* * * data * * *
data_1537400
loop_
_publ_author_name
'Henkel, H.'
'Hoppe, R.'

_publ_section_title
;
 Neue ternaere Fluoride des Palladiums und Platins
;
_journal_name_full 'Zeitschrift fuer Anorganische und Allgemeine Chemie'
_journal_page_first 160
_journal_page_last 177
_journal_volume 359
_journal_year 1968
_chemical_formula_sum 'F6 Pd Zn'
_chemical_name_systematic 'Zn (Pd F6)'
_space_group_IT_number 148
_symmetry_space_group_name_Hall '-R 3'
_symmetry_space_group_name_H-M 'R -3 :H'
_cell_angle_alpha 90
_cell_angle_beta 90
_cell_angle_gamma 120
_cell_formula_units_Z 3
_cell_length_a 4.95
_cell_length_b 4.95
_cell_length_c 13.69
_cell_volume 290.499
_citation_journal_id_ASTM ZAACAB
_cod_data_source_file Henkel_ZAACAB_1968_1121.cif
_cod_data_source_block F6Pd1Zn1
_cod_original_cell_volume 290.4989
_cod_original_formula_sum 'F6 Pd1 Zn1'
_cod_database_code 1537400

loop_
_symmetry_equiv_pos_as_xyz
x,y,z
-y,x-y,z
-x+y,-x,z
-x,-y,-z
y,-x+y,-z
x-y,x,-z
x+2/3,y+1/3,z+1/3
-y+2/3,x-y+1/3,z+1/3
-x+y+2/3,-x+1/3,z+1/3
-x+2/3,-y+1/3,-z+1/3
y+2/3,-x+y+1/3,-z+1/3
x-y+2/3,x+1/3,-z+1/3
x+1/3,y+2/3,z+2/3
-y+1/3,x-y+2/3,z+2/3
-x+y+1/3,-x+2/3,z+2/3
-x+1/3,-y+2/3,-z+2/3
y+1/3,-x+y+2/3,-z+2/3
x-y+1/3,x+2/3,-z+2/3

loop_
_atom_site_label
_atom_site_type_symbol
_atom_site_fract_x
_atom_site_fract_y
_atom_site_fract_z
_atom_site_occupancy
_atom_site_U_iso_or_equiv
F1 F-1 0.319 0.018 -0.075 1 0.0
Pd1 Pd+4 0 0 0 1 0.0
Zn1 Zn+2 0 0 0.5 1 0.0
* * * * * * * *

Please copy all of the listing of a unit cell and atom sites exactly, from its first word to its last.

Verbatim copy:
data_1537400
loop_
_publ_author_name
'Henkel, H.'
'Hoppe, R.'

_publ_section_title
;
 Neue ternaere Fluoride des Palladiums und Platins
;
_journal_name_full 'Zeitschrift fuer Anorganische und Allgemeine Chemie'
_journal_page_first 160
_journal_page_last 177
_journal_volume 359
_journal_year 1968
_chemical_formula_sum 'F6 Pd Zn'
_chemical_name_systematic 'Zn (Pd F6)'
_space_group_IT_number 148
_symmetry_space_group_name_Hall '-R 3'
_symmetry_space_group_name_H-M 'R -3 :H'
_cell_angle_alpha 90
_cell_angle_beta 90
_cell_angle_gamma 120
_cell_formula_units_Z 3
_cell_length_a 4.95
_cell_length_b 4.95
_cell_length_c 13.69
_cell_volume 290.499
_citation_journal_id_ASTM ZAACAB
_cod_data_source_file Henkel_ZAACAB_1968_1121.cif
_cod_data_source_block F6Pd1Zn1
_cod_original_cell_volume 290.4989
_cod_original_formula_sum 'F6 Pd1 Zn1'
_cod_database_code 1537400

loop_
_symmetry_equiv_pos_as_xyz
x,y,z
-y,x-y,z
-x+y,-x,z
-x,-y,-z
y,-x+y,-z
x-y,x,-z
x+2/3,y+1/3,z+1/3
-y+2/3,x-y+1/3,z+1/3
-x+y+2/3,-x+1/3,z+1/3
-x+2/3,-y+1/3,-z+1/3
y+2/3,-x+y+1/3,-z+1/3
x-y+2/3,x+1/3,-z+1/3
x+1/3,y+2/3,z+2/3
-y+1/3,x-y+2/3,z+2/3
-x+y+1/3,-x+2/3,z+2/3
-x+1/3,-y+2/3,-z+2/3
y+1/3,-x+y+2/3,-z+2/3
x-y+1/3,x+2/3,-z+2/3

loop_
_atom_site_label
_atom_site_type_symbol
_atom_site_fract_x
_atom_site_fract_y
_atom_site_fract_z
_atom_site_occupancy
_atom_site_U_iso_or_equiv
F1 F-1 0.319 0.018 -0.075 1 0.0
Pd1 Pd+4 0 0 0 1 0.0
Zn1 Zn+2 0 0 0.5 1 0.0